Boulder, Larimer and Weld Counties all have valuable resources for private landowners. These resources can help you with permitting information and guidance, invasive weed management and flood resiliency and recovery. Each county has their own regulations for floodplain development permits, which apply to projects that will have impacts on the floodplain or floodway. If you live within city or town limits, the city or town will often have their own set of floodplain requirements (discussed in the ‘City/Town Resources’ section). In most cases, County staff will discuss your project with you to help you in determining what permits will be required. All three counties also have weed management programs that will help you to identify and control weeds. Lastly, each of these counties has an Office of Emergency Management to assist with flood preparedness and help during an emergency event such as a flood. Many other counties in Colorado provide these same services. Please contact your county government with these types of questions/requests.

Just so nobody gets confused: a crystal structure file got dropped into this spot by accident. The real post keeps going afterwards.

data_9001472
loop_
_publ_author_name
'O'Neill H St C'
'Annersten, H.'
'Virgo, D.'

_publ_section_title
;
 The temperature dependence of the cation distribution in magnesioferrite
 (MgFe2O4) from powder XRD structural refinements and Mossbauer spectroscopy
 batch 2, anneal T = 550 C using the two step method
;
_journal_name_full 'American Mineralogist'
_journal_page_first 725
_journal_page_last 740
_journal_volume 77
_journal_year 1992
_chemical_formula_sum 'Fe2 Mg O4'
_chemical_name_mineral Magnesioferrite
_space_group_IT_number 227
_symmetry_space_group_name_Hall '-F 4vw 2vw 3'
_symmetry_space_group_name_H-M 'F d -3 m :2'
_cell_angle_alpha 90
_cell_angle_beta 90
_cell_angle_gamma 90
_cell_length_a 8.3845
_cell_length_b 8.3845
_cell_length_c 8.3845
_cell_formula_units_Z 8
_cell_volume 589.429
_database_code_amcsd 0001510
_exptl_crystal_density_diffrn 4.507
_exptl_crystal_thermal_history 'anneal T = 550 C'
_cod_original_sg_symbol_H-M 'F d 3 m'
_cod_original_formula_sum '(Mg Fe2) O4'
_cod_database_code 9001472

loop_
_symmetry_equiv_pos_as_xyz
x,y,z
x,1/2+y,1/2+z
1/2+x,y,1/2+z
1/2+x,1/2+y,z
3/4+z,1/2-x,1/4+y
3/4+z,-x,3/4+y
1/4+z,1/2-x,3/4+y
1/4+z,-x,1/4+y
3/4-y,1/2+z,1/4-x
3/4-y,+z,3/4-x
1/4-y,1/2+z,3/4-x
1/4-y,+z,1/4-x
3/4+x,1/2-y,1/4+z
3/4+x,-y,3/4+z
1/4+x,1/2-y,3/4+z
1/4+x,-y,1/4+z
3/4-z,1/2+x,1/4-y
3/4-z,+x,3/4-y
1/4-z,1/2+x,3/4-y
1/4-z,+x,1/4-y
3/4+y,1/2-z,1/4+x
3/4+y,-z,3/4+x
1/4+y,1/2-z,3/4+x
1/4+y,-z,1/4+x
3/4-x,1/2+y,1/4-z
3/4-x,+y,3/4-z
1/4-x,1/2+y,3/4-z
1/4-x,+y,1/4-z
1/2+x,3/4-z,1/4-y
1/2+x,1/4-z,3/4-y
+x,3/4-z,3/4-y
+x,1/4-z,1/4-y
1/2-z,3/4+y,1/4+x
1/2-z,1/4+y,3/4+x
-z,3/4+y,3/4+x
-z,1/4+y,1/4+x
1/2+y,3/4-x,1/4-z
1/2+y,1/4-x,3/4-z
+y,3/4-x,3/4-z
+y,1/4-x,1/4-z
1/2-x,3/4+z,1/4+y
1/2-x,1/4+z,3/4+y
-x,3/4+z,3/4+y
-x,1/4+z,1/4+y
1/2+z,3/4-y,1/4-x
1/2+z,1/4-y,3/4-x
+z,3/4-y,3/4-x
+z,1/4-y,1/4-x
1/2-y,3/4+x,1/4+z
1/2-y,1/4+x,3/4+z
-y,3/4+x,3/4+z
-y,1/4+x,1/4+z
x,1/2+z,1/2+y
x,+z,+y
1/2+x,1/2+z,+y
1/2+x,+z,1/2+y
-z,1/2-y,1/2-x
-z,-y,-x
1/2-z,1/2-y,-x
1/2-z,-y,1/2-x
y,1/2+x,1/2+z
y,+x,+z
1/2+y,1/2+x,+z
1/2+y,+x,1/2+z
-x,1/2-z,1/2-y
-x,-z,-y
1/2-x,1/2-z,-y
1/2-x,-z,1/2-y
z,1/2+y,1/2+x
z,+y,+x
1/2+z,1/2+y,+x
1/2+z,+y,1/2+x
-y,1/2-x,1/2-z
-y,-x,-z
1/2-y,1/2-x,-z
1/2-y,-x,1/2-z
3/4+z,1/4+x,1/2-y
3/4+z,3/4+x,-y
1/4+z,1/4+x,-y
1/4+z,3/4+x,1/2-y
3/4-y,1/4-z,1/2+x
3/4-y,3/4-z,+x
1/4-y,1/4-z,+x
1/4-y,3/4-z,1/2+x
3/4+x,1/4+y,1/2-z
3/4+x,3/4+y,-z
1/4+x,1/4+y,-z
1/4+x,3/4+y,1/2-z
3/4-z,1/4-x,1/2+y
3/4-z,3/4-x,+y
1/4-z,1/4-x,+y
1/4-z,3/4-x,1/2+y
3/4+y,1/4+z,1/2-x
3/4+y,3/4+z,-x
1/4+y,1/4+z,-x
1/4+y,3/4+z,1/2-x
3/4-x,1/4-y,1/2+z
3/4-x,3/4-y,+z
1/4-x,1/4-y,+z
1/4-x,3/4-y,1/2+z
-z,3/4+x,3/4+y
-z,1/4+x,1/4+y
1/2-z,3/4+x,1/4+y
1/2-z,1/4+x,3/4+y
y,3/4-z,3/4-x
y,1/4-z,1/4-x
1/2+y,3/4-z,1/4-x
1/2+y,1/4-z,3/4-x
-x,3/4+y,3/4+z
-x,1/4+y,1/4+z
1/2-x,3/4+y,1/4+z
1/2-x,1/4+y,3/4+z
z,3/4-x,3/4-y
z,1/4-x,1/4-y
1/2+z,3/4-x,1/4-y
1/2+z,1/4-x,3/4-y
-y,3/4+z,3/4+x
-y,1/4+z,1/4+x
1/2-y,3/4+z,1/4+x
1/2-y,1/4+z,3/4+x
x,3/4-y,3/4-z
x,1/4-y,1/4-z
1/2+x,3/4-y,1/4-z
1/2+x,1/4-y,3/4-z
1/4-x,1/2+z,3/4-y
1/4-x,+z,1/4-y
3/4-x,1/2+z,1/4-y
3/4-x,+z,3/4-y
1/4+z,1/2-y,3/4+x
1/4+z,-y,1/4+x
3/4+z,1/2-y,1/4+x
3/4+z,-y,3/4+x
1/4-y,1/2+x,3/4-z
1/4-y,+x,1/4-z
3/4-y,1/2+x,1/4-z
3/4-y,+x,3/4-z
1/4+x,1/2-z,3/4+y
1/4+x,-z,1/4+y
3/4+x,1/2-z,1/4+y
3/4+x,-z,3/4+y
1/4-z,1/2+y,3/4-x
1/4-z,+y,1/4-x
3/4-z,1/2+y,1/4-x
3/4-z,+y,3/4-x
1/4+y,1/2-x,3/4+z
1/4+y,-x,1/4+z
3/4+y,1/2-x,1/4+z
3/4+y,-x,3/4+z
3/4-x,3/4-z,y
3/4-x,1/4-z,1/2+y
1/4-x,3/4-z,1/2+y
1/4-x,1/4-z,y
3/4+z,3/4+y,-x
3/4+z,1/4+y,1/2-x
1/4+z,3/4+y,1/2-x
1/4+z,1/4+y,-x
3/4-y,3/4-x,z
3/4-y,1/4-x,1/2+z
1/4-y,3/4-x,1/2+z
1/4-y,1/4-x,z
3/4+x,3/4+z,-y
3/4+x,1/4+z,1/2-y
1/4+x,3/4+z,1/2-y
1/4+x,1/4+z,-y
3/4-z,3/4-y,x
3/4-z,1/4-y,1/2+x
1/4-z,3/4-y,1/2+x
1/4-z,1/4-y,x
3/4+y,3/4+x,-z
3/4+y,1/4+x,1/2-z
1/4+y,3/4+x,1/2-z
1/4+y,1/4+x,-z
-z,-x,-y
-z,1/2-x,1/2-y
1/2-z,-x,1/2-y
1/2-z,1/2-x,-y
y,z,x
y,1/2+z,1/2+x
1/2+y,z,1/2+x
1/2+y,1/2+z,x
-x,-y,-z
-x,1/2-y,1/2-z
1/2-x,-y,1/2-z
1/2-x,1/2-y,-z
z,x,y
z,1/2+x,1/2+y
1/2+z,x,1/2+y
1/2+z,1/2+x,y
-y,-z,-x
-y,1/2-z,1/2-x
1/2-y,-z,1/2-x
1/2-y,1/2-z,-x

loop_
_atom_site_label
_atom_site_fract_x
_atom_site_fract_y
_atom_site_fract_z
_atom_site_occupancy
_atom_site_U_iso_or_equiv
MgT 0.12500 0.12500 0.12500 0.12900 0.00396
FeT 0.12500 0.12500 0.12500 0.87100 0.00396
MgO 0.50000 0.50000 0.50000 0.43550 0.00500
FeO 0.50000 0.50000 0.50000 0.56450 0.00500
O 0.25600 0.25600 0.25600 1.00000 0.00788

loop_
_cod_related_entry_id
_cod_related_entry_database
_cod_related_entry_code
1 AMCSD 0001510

If you live within a city or town, such as Boulder, Longmont, Loveland or Fort Collins, there may be specific regulations or permits that you need to adhere to for certain projects. Often, the permitting process for these is very similar or identical to federal or county permits. For example, most cities and some towns have their own floodplain administrator who is responsible for floodplain permitting. If you live within a city or town, you can contact the appropriate department for advice and guidance on the permits required for your project.
Along with permits and regulations that are more specific to your area, a city or town will often also provide many services similar those provided by counties. These often include weed management and emergency management, as well as resources for property development, zoning and neighborhood associations.